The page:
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January 3, 1986

Reversible Contraception for the 1980s

Author Affiliations

From the Division of Reproductive Health, Center for Health Promotion and Education, Centers for Disease Control, Atlanta.

JAMA. 1986;255(1):69-75. doi:10.1001/jama.1986.03370010075028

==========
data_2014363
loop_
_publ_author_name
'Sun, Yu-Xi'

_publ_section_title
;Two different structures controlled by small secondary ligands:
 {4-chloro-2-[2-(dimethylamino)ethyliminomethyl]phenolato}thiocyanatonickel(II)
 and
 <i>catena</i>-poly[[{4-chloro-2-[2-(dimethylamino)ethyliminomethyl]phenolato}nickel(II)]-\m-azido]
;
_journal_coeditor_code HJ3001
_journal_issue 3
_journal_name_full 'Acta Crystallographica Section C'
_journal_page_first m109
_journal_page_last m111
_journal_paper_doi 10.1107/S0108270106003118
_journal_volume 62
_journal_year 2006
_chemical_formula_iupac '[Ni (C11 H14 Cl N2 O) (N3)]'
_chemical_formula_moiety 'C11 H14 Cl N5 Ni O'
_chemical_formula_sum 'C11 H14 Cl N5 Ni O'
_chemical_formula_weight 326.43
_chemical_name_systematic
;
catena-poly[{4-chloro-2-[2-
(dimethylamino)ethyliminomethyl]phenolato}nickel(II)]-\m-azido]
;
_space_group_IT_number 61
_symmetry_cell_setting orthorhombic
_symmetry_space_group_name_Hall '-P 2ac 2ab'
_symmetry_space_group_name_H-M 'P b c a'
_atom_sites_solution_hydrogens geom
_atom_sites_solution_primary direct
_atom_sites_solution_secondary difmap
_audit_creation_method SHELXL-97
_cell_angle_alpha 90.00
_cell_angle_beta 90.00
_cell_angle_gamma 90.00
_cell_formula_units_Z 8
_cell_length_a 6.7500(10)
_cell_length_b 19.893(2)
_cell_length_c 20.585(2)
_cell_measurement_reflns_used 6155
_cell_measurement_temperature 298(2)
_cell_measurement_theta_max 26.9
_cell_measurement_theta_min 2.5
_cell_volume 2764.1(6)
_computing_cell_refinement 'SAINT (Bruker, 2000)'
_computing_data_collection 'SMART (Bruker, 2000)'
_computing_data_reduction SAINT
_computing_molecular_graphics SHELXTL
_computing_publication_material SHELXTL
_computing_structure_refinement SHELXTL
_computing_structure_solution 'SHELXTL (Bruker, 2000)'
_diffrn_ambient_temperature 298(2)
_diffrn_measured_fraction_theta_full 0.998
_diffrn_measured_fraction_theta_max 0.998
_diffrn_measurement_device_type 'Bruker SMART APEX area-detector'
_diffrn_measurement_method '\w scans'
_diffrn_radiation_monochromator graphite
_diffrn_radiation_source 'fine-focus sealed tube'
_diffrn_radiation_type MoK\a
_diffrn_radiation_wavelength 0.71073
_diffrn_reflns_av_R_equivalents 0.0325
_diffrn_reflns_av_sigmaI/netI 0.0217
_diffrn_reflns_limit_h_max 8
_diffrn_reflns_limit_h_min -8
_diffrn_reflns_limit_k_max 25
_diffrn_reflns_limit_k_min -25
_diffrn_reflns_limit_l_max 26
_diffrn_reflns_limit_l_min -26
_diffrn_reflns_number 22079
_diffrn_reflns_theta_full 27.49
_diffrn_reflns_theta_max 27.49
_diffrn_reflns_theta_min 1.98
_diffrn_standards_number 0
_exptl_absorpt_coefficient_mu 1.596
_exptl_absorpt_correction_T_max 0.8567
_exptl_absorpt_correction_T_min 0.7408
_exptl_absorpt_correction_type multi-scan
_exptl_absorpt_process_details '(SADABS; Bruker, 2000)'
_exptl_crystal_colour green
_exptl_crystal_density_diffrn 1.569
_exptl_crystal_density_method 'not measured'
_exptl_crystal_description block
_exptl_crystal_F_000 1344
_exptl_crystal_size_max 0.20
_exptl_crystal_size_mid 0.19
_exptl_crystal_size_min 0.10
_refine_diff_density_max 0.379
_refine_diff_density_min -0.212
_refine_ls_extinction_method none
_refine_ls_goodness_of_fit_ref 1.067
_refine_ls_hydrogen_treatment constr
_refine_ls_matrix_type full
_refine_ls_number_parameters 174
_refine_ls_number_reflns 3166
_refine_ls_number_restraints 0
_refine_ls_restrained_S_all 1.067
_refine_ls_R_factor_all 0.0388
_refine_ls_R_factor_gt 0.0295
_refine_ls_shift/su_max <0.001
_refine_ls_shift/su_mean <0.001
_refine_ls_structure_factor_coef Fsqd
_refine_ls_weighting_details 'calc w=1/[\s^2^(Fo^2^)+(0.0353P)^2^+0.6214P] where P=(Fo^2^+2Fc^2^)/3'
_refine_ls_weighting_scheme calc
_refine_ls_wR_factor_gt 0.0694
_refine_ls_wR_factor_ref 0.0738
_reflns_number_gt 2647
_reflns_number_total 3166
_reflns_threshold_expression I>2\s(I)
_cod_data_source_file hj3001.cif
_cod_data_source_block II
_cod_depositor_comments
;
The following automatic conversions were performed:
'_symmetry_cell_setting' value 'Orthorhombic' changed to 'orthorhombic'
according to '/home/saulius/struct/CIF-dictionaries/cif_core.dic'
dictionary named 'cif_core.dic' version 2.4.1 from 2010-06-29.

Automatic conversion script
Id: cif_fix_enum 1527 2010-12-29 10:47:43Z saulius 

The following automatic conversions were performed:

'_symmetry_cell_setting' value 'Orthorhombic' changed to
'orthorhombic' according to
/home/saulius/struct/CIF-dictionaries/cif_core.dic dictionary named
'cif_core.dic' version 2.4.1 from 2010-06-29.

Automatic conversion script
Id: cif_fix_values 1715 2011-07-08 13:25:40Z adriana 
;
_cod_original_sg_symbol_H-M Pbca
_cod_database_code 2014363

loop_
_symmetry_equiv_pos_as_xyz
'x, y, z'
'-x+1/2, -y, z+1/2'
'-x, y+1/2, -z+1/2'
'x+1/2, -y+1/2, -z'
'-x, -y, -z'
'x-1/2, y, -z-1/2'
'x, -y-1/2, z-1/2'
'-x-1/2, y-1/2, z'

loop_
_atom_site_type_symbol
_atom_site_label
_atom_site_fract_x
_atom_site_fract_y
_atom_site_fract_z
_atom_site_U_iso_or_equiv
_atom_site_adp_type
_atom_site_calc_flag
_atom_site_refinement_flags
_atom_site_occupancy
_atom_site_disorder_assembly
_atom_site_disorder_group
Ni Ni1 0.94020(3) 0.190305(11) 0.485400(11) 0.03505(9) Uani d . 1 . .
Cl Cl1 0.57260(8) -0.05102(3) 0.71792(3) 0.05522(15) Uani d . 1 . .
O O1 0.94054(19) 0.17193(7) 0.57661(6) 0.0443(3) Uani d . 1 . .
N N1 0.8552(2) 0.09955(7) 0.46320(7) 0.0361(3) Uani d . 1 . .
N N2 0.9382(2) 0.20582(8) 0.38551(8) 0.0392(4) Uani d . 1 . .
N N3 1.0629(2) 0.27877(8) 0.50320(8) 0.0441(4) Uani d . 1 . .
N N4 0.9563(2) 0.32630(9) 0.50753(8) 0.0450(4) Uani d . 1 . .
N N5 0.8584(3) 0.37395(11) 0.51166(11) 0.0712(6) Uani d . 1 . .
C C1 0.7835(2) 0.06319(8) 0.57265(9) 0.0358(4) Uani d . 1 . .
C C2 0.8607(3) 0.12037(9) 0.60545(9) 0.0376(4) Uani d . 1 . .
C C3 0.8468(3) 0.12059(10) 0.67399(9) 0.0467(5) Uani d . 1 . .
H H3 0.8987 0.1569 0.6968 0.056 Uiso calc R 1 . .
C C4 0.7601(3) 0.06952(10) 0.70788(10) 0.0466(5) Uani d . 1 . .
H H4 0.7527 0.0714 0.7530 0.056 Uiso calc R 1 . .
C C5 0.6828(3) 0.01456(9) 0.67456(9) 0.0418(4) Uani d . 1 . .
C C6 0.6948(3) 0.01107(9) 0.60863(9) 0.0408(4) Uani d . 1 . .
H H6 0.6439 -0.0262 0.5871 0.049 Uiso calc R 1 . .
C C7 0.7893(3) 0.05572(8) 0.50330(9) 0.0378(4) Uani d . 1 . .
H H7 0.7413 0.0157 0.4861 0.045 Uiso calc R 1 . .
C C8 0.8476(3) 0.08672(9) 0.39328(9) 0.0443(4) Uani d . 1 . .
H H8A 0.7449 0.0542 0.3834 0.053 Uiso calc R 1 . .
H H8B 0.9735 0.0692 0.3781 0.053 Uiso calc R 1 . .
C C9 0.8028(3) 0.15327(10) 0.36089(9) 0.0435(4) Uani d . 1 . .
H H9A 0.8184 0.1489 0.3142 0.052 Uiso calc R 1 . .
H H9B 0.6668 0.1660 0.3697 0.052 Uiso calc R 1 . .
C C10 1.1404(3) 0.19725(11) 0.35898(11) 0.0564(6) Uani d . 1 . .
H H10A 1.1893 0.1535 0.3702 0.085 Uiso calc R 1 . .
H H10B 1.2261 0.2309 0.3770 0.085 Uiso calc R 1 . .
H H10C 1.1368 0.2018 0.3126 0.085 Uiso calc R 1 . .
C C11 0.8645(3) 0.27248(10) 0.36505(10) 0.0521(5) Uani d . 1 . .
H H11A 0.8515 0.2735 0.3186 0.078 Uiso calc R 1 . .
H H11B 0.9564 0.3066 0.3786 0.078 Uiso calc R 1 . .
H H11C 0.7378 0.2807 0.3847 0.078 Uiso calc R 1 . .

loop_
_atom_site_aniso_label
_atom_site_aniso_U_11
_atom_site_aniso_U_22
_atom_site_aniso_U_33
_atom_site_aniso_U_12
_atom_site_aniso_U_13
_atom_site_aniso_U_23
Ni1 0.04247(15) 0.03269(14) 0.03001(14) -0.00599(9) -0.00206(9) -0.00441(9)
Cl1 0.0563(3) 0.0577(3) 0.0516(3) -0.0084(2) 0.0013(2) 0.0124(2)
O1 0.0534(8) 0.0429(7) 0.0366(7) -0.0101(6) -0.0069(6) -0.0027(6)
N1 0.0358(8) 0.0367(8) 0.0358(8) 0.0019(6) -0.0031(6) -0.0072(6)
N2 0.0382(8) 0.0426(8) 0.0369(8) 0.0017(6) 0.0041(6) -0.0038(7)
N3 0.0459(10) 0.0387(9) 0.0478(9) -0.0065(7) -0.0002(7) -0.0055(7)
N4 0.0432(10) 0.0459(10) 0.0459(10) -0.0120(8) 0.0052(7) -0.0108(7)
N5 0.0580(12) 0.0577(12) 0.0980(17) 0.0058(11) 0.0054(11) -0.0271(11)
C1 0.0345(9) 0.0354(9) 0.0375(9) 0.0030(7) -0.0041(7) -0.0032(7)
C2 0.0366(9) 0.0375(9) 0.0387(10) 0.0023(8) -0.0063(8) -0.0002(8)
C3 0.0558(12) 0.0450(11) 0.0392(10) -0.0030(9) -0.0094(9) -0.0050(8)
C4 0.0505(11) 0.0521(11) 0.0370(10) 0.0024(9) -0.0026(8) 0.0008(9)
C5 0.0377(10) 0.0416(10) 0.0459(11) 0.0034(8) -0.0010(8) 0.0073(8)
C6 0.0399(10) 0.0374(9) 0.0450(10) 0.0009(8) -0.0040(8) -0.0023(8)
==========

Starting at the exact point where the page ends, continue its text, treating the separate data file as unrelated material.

EACH DAY, tens of millions of Americans swallow a pill, slide in a diaphragm, or slip on a condom to prevent unwanted pregnancies. These strategies are working, although not as well as they could. While rates of unwanted pregnancies have declined dramatically in recent years,1 nonuse or inconsistent use of contraception, especially among sexually active teenagers,2 persists. In general, fear of complications, not the complications themselves, is the most powerful deterrent to contraception.3 Much of this fear is unwarranted, fueled in part by inaccurate or incomplete media coverage.4 Although no new contraceptive chemical has been introduced in the United States since 1968,5 the safety and acceptability of existing contraceptive methods have improved greatly. In this review, I will provide a brief clinical update on reversible contraception, including current use of contraception, the efficacy of various methods, the safety of these methods, and a brief overview